Investment bankers aren’t exactly flavour of the month, or year — well, decade, so far. The self-styled masters of the universe had a not inconsiderable hand in trashing the financial system and destroying the savings of an army of small investors in high-street banks in the process.
But loathe them or just tolerate them, they do provide a service for which there is demand, and the business makes money for investors as well as the bankers themselves. It could prove lucrative for shareholders in Barclays (LSE: BARC) (NYSE: BCS.US).
Both Barclays and RBS currently rank among the top 10 global investment banks. RBS’s former CEO Stephen Hester lost his battle to keep a big investment banking operation within the state-owned bank. Before he was unceremoniously ousted by the Chancellor, he’d agreed to shrink investment banking to a third of total revenues. That suited popular opinion and political expediency, but possibly Mr Hester had the more economic motive.
When new CEO Antony Jenkins inaugurated his strategic review of Barclays last year, many thought it would presage a shrinking of the investment bank that brought in well over half the group’s profits. In fact, the review was remarkably kind to the investment bank. A couple of embarrassing activities — structuring tax avoidance schemes and speculating in food commodities — were summarily ditched, and the bank retreated from Continental Europe and Asia.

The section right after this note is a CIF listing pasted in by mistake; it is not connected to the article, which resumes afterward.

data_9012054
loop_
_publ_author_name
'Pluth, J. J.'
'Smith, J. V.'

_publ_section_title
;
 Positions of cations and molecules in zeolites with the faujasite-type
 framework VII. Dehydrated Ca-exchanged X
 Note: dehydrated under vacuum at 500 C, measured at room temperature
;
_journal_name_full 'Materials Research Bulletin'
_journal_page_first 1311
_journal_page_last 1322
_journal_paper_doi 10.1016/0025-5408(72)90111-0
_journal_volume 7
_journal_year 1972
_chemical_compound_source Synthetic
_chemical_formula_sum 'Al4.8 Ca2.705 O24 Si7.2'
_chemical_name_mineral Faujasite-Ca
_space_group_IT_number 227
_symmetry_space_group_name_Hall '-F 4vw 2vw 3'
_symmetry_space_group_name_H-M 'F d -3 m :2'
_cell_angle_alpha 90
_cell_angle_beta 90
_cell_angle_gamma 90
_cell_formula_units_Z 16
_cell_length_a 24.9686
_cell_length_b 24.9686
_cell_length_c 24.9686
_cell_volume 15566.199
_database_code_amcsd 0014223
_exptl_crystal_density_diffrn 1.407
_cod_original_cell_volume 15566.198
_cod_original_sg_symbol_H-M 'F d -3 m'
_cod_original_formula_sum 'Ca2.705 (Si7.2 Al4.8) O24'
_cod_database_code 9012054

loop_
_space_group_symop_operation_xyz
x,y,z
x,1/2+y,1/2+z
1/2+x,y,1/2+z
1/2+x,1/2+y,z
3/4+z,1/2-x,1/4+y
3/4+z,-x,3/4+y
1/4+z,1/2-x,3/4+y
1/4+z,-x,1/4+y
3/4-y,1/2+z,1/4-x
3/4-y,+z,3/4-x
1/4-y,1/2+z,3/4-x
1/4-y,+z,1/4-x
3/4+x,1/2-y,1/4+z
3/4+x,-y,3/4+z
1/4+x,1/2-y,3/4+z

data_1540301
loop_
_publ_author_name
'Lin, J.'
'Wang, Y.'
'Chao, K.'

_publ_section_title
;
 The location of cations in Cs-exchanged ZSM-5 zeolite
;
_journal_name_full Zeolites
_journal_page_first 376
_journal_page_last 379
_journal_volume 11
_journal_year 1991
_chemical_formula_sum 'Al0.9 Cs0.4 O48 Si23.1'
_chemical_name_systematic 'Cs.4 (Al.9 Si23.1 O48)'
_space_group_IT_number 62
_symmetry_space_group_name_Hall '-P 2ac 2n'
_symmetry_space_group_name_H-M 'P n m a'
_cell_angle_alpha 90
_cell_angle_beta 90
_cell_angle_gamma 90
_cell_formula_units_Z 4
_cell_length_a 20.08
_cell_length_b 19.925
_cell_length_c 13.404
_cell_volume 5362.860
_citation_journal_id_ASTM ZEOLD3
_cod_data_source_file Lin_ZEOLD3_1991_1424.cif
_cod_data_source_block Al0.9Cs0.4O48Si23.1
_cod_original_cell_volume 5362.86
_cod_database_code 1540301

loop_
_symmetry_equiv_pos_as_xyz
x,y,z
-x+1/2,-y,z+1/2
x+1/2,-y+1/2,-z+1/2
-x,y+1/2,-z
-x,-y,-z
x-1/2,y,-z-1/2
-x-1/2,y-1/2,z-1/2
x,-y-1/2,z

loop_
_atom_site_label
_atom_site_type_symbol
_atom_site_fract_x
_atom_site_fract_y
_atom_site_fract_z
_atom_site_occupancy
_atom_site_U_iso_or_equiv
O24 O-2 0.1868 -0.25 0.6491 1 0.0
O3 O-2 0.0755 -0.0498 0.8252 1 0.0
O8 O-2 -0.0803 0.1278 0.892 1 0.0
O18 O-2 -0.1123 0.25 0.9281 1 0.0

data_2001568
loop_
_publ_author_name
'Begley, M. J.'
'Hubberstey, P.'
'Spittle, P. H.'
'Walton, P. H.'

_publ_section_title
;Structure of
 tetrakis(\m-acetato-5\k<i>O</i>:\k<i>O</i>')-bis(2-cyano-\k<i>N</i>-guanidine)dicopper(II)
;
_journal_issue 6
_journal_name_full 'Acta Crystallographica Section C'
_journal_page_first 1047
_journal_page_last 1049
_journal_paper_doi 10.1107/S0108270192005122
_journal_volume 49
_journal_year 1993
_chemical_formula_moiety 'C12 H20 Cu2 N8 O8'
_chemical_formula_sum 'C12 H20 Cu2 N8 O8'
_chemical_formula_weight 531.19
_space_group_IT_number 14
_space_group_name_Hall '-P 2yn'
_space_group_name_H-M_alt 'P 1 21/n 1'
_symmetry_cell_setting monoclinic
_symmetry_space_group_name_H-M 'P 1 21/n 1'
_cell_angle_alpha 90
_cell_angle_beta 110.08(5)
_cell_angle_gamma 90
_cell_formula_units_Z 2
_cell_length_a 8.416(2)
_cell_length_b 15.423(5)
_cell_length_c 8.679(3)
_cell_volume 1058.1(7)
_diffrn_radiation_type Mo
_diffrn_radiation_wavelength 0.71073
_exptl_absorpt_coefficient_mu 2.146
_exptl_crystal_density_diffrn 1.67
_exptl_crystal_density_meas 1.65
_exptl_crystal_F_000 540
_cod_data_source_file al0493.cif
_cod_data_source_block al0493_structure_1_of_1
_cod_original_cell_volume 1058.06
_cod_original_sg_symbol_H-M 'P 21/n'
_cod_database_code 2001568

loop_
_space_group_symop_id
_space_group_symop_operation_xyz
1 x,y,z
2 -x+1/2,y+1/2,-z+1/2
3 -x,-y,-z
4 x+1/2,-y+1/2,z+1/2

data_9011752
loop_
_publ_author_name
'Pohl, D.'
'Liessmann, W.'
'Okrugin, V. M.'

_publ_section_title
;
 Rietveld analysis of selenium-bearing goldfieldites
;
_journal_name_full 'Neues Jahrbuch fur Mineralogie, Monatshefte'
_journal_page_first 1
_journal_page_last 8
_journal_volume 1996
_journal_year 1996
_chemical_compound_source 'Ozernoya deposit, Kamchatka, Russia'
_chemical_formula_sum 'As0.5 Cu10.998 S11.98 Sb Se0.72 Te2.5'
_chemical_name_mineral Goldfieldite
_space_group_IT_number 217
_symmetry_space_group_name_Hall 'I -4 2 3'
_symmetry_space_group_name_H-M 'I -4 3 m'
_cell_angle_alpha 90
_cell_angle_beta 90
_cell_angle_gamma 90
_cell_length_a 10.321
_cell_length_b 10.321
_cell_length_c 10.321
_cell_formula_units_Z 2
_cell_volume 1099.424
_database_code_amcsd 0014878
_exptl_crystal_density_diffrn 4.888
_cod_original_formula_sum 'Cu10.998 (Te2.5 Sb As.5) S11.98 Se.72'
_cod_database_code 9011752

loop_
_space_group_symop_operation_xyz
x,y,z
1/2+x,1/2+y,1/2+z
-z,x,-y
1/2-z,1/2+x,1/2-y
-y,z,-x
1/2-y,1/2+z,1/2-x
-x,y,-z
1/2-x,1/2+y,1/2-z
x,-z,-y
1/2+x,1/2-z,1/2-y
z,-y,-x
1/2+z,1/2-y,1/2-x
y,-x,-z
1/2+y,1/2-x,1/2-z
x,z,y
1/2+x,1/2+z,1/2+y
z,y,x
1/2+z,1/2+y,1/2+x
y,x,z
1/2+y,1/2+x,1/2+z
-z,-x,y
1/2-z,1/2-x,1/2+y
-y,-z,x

If all goes to plan, the investment bank will be delivering a return on equity of 11-12% by 2015 and around 14-15% consistently once legacy assets have run off. Risk assets will be about half the group’s total.
If it works, it will be a vindication of Barclays’ daring and counter-cyclical decision to buy Lehman’s US business when it failed in 2008. Barclays now has a leading position in investment banking in the US and UK, the two biggest markets. The bank boasts that its US clients see it as a US institution, whilst its UK clients see it as British.
The investment bank is now toeing the more sober group line. Costs have been cut, risk assets trimmed, and stable, low risk revenues emphasised.
It’s not all plain sailing. On Wednesday, S&P downgraded Barclays a notch over concerns of riskiness in investment banking due to volatile markets, unwinding of quantitative easing and the eurozone crisis. And the Frank-Dodds Act requiring foreign banks to ring fence their US operations will affect Barclays more than most banks.
I think Barclays’ shares, trading on a forward P/E of 8.2 and 0.7 times book value, are cheap. But with the investment bank set to remain half of Barclay’s business, you need to be comfortable with the risks and prospects for investment banking to rate the shares a buy.
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> Tony does not own any shares mentioned in this article.
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